NEW YORK, April 23, 2007 ( – A new study by Karin Michels and her colleagues on the link between abortion and breast cancer is seriously flawed, said the Coalition on Abortion/Breast Cancer.

“We call on journalists to challenge Michels et al. to conduct a proper study that allows sufficient follow-up time between exposure to abortion and the development of breast cancer,” said Karen Malec, president of the Coalition.

  At least four other studies in recent years have been criticized for the same reason.

“This isn’t the first time that Harvard Nurses Study researchers [8] have produced the wrong epidemiological results,” said Joel Brind, president of the Breast Cancer Prevention Institute. “They were wrong about combined hormone replacement therapy {HRT) reducing the risk of heart attack and stroke, and they’re wrong about abortion.”

  The U.S. National Cancer Institute (NCI) funded the new study, Michels et al. 2007.  Ten years ago, NCI expert Patricia Hartge concluded, “In short, a woman need not worry about breast cancer when facing the difficult decision of whether to terminate a pregnancy.”

“So why has the NCI continued to spend millions of dollars to fund studies on the abortion-cancer link?” asked Malec.  “Clearly, its scientists must either suspect a link or know that it exists.”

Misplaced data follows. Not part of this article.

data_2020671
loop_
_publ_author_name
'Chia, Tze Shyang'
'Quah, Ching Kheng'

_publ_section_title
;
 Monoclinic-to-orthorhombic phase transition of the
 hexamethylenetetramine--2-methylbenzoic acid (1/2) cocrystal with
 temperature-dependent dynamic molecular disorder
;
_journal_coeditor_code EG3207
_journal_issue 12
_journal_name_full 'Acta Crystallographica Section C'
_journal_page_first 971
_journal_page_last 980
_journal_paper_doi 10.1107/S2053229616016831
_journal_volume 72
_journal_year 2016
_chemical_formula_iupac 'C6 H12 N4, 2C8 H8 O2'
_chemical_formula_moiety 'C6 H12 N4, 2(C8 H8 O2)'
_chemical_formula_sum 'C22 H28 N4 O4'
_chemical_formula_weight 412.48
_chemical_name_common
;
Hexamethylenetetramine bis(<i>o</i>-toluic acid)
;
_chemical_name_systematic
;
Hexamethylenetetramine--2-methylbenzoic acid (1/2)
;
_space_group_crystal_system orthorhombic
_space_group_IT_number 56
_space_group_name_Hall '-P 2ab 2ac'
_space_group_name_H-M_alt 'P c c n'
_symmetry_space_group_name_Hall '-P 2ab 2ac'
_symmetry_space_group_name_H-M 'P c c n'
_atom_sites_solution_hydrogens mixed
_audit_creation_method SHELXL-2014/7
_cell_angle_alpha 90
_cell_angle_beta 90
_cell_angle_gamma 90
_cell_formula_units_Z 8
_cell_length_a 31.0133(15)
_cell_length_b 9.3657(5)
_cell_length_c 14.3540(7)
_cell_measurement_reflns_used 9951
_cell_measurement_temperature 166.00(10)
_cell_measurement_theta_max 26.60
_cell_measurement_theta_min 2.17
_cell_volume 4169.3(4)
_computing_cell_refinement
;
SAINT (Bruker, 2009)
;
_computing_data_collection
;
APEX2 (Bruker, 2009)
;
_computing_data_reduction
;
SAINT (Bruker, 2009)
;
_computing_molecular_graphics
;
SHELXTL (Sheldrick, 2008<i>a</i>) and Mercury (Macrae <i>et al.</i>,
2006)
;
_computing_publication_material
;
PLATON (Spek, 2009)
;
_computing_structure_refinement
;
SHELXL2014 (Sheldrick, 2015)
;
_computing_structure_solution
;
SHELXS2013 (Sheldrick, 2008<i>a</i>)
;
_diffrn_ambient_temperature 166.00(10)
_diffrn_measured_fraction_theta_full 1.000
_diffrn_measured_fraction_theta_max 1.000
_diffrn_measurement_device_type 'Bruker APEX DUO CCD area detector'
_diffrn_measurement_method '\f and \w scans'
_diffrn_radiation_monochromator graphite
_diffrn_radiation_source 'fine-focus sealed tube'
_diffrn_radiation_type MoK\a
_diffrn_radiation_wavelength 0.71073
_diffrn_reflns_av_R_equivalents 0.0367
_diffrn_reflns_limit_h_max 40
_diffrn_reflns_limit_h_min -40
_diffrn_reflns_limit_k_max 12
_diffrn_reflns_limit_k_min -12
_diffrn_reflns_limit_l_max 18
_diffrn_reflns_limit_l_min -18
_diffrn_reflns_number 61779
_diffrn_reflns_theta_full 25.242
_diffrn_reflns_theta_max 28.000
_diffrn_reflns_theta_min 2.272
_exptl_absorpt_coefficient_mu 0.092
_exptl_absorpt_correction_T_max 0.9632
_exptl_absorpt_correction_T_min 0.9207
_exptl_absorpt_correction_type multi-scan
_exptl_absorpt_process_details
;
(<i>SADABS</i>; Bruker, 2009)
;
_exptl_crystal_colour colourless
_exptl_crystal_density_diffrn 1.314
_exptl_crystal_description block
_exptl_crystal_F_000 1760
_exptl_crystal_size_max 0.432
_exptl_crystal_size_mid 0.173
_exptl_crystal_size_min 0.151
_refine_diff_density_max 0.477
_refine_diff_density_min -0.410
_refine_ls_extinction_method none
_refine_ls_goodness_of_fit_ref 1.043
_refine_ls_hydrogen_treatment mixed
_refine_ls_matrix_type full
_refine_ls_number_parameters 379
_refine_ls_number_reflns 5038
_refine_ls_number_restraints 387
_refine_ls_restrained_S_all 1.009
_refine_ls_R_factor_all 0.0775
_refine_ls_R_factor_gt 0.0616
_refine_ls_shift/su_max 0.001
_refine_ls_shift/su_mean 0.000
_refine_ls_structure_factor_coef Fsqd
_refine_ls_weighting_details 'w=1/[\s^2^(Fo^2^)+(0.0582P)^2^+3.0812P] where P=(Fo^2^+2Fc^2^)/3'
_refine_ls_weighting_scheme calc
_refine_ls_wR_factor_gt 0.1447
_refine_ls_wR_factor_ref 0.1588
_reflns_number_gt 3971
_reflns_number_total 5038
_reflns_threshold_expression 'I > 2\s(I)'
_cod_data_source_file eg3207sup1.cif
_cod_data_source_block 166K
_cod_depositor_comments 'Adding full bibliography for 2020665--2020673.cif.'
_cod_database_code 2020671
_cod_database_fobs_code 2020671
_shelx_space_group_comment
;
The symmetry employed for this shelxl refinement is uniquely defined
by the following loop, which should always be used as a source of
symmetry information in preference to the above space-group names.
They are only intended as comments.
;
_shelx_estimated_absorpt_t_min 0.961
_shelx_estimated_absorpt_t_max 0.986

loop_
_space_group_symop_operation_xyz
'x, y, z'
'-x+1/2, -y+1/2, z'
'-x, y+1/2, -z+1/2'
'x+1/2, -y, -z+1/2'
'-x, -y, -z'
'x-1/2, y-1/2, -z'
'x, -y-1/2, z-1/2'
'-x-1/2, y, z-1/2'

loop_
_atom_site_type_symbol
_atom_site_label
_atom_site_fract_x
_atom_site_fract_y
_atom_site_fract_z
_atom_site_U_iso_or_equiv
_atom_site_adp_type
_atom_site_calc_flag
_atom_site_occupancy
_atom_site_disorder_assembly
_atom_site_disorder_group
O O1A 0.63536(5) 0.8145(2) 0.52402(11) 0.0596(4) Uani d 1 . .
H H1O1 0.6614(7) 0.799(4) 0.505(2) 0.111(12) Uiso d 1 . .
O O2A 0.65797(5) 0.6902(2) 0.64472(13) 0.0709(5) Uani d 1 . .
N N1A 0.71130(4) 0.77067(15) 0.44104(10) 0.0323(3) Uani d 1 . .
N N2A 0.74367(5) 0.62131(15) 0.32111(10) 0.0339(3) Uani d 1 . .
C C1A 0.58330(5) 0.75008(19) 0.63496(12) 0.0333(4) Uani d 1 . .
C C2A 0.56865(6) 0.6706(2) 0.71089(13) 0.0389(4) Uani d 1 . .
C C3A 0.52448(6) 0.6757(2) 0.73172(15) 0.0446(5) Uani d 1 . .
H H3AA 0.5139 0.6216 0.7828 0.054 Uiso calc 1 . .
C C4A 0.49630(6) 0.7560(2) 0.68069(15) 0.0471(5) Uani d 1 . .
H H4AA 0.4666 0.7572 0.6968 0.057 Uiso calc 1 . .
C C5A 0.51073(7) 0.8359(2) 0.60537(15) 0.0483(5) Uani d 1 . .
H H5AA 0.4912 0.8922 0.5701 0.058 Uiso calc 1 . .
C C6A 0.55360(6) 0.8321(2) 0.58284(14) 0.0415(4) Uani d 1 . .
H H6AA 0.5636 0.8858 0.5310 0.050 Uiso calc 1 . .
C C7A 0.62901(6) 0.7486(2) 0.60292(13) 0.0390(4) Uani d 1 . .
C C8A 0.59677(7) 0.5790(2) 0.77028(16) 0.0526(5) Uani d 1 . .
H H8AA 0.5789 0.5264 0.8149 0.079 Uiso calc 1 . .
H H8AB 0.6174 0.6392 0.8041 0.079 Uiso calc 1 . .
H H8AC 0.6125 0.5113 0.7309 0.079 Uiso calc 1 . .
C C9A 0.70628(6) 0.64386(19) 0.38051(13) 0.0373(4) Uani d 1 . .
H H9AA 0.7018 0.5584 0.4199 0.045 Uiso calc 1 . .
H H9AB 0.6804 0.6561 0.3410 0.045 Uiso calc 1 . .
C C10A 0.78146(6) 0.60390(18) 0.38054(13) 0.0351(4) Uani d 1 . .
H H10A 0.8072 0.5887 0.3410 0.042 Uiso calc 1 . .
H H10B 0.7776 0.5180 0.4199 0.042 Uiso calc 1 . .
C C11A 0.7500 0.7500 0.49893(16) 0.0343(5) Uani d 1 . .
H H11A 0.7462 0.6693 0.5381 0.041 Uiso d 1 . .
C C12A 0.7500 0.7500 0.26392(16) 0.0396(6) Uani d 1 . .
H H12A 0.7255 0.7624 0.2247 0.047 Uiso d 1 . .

The study, Michels et al. 2007, focused on the debated breast cancer risk – whether abortion leaves women with an increased number of cancer-vulnerable breast lobules. It did not focus on the recognized breast cancer risk – the loss of the protective effect of a full term pregnancy. 

“Even the NCI agrees that increased childbearing, starting at an early age, protects women from breast cancer,” said Malec. “Legislators have a moral obligation to require abortion providers to inform expectant mothers that if they have an abortion, their breast cancer risk will be higher than it would be if they have a baby.  That’s settled science.”


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